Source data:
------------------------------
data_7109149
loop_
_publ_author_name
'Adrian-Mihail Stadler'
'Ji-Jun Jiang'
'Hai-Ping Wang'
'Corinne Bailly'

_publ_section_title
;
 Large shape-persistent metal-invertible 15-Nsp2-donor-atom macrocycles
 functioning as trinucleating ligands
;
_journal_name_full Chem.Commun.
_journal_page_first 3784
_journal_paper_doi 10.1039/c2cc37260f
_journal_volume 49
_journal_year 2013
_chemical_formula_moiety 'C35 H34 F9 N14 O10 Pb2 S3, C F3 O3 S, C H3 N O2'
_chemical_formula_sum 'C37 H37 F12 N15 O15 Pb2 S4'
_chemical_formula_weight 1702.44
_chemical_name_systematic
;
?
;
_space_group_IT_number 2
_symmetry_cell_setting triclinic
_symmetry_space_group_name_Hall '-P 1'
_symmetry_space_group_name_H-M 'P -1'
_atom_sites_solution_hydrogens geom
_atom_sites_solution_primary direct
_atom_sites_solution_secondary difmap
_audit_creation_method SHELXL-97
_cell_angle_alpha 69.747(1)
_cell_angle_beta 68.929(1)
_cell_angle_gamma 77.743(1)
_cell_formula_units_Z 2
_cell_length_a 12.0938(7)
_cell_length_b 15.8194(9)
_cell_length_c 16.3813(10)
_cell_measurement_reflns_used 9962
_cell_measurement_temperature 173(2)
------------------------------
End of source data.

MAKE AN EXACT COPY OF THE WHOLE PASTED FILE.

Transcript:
data_7109149
loop_
_publ_author_name
'Adrian-Mihail Stadler'
'Ji-Jun Jiang'
'Hai-Ping Wang'
'Corinne Bailly'

_publ_section_title
;
 Large shape-persistent metal-invertible 15-Nsp2-donor-atom macrocycles
 functioning as trinucleating ligands
;
_journal_name_full Chem.Commun.
_journal_page_first 3784
_journal_paper_doi 10.1039/c2cc37260f
_journal_volume 49
_journal_year 2013
_chemical_formula_moiety 'C35 H34 F9 N14 O10 Pb2 S3, C F3 O3 S, C H3 N O2'
_chemical_formula_sum 'C37 H37 F12 N15 O15 Pb2 S4'
_chemical_formula_weight 1702.44
_chemical_name_systematic
;
?
;
_space_group_IT_number 2
_symmetry_cell_setting triclinic
_symmetry_space_group_name_Hall '-P 1'
_symmetry_space_group_name_H-M 'P -1'
_atom_sites_solution_hydrogens geom
_atom_sites_solution_primary direct
_atom_sites_solution_secondary difmap
_audit_creation_method SHELXL-97
_cell_angle_alpha 69.747(1)
_cell_angle_beta 68.929(1)
_cell_angle_gamma 77.743(1)
_cell_formula_units_Z 2
_cell_length_a 12.0938(7)
_cell_length_b 15.8194(9)
_cell_length_c 16.3813(10)
_cell_measurement_reflns_used 9962
_cell_measurement_temperature 173(2)